Sports

A Chess Revolution Has Begun In India: Magnus Carlsen

India, of late, has produced the likes of the young R Praggnanandhaa, Arjun Erigaisi and D Gukesh, among others, who have beaten some of the biggest names in the world, including Carlsen.

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Carlsen has three Indian players in his team - Erigaisi, Praggnanandhaa and Gukesh.
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Five-time world champion and the number one chess player in the world, Magnus Carlsen is amazed at the "huge interest" in the sport in India and says this is the "beginning of a revolution", which was started by the legendary Viswanathan Anand. (More Chess News)

Carlsen, considered one of the strongest exponents of the game, is currently playing for SG Alpine Warriors in the Global Chess League (GCL) in Dubai, and says that India producing Grandmasters so frequently bodes well for the future of the sport.

India, of late, has produced the likes of the young R Praggnanandhaa, Arjun Erigaisi and D Gukesh, among others, who have beaten some of the biggest names in the world, including Carlsen.

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"It's awesome to see the huge interest in chess in India and there is a huge number of young players who are taking over the sport. I think we are just at the beginning of a revolution that started with Viswanathan Anand becoming a Grandmaster," said the 32-year-old Carlsen.

"I think it will only get better from here as India's producing Grandmasters more frequently than before. There's a lot to look forward to," he said in a release on Wednesday.

Anand, a former five-time world champion, is a pioneer of the sport in India, becoming the first GM from the country in 1988. While the 53-year-old still continues to play competitively, he is also inspiring youngsters in India to aim for glory.

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Carlsen's confidence in Indian players is such that he has three of them in his GCL side Alpine Warriors -- Erigaisi, Praggnanandhaa and Gukesh.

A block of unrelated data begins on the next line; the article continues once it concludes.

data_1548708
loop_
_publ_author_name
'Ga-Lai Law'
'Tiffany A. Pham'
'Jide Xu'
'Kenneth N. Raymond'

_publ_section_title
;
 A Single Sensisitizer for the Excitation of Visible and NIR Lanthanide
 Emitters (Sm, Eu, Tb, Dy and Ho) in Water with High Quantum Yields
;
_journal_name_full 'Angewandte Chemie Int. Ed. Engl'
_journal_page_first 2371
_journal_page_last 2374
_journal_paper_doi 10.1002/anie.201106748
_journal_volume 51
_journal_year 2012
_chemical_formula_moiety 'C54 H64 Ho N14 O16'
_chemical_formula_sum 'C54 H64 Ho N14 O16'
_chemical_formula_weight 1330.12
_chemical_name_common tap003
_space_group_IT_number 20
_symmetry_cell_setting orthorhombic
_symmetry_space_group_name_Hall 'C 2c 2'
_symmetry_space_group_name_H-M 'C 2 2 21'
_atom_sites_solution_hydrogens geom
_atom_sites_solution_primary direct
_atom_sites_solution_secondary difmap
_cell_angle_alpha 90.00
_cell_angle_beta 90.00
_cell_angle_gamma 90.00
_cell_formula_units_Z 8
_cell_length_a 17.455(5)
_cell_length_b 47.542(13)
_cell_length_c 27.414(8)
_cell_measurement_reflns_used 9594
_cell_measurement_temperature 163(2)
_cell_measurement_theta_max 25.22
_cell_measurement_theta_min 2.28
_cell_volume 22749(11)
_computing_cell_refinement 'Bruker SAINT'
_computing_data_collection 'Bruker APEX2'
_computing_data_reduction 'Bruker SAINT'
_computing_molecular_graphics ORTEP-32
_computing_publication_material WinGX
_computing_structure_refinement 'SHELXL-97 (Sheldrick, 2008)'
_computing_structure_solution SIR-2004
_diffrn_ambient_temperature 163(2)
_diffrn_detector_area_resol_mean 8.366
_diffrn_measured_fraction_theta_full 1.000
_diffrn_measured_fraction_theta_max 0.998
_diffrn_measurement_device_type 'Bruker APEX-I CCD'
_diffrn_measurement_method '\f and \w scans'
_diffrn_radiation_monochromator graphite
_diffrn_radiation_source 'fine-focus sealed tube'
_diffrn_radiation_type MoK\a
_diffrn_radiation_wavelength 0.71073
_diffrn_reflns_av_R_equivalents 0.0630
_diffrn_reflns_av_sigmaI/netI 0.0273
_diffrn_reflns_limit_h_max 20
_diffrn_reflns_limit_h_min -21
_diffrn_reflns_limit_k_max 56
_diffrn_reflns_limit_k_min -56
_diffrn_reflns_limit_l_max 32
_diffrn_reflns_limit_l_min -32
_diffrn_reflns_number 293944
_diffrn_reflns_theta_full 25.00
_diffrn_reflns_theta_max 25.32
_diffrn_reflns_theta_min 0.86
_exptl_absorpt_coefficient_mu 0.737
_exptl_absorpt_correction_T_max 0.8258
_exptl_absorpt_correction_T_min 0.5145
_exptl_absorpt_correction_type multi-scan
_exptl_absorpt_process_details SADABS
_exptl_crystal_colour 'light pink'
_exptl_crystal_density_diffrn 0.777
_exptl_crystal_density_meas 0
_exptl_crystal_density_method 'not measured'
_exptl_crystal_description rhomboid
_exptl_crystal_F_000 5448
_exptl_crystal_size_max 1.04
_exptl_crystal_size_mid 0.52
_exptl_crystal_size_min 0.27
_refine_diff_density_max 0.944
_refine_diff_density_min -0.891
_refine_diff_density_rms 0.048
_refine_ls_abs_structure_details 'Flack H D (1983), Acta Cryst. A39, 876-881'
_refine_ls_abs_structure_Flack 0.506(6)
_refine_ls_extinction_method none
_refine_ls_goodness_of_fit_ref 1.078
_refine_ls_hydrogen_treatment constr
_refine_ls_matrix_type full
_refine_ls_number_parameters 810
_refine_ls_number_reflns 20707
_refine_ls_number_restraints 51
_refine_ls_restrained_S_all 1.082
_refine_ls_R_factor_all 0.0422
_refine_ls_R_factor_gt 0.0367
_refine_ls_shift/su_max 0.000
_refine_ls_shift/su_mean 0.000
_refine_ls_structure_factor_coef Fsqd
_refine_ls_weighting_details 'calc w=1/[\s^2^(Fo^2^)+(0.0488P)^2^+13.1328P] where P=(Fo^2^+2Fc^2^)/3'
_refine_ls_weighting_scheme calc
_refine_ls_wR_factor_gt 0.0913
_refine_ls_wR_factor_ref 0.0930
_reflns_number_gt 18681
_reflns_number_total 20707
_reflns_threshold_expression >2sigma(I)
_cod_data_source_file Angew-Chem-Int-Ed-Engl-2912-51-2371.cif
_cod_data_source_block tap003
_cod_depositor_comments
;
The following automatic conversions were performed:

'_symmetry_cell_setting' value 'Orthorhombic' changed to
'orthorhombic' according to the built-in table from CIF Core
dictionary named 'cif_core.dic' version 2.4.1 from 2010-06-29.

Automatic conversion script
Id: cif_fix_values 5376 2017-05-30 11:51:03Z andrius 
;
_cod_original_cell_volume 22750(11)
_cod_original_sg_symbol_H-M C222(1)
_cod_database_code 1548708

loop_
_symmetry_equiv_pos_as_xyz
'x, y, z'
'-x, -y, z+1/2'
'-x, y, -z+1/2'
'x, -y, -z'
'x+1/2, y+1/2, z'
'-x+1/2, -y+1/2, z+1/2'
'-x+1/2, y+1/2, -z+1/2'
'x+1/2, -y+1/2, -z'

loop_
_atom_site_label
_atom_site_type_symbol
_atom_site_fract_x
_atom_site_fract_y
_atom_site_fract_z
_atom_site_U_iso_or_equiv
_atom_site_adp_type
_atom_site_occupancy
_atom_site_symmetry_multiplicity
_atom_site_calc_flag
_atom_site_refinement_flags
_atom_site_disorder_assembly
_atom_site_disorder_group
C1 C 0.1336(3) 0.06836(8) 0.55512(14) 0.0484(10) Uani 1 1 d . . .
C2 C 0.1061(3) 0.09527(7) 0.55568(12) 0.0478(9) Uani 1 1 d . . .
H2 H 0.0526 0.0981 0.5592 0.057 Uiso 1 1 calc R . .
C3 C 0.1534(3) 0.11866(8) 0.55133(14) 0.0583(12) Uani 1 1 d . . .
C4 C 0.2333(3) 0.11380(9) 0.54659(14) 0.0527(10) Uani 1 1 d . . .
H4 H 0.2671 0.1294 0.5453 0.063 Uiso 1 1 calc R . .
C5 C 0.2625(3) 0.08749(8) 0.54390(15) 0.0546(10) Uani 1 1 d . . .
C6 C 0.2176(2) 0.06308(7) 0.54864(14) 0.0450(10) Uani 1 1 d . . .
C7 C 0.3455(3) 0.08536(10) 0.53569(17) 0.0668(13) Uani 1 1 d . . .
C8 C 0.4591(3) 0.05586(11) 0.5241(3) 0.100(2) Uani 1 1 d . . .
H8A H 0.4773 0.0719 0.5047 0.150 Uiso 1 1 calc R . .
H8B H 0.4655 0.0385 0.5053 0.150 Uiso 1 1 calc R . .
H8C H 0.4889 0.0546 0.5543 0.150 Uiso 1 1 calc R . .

Carlsen, being the leader of Alpine Warriors, says the boys are so good they don't need much guidance from him.

"Well, they're really good. So, I'm just trying to let them do their thing and then answer any questions they might have. They're really, really good, so they most of the time they don't need my input," he said.

The GCL, a six-team tournament scheduled to run till July 2, is featuring the best players in the world, which is making the competition "exciting", says the Norwegian.

"The teams are overall fairly equal and every match is exciting, going back and forth. I think the format is really good. It inspires fighting chess and exciting matches. And for me, I think this is the way forward.

"What this event has shown is that most of the matches come down to the wire, and I have made draws in several games depending on other boards, and these dynamics are quite interesting because every time, it is so tough to predict as the players are fighting well," he added.

The franchise format has made the tournament more appealing to the broader audiences and Carsen says it's good for the growth of the sport.

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"The Global Chess League is awesome and we have a lot of very good young players who are going to be the faces of chess in the years to come.

"And I think what's happening here in Dubai is excellent and it brings a wider audience and professionalises the game more, so I definitely think we are seeing the future out here," said Carlsen, who became world champion in 2013 after defeating Anand.

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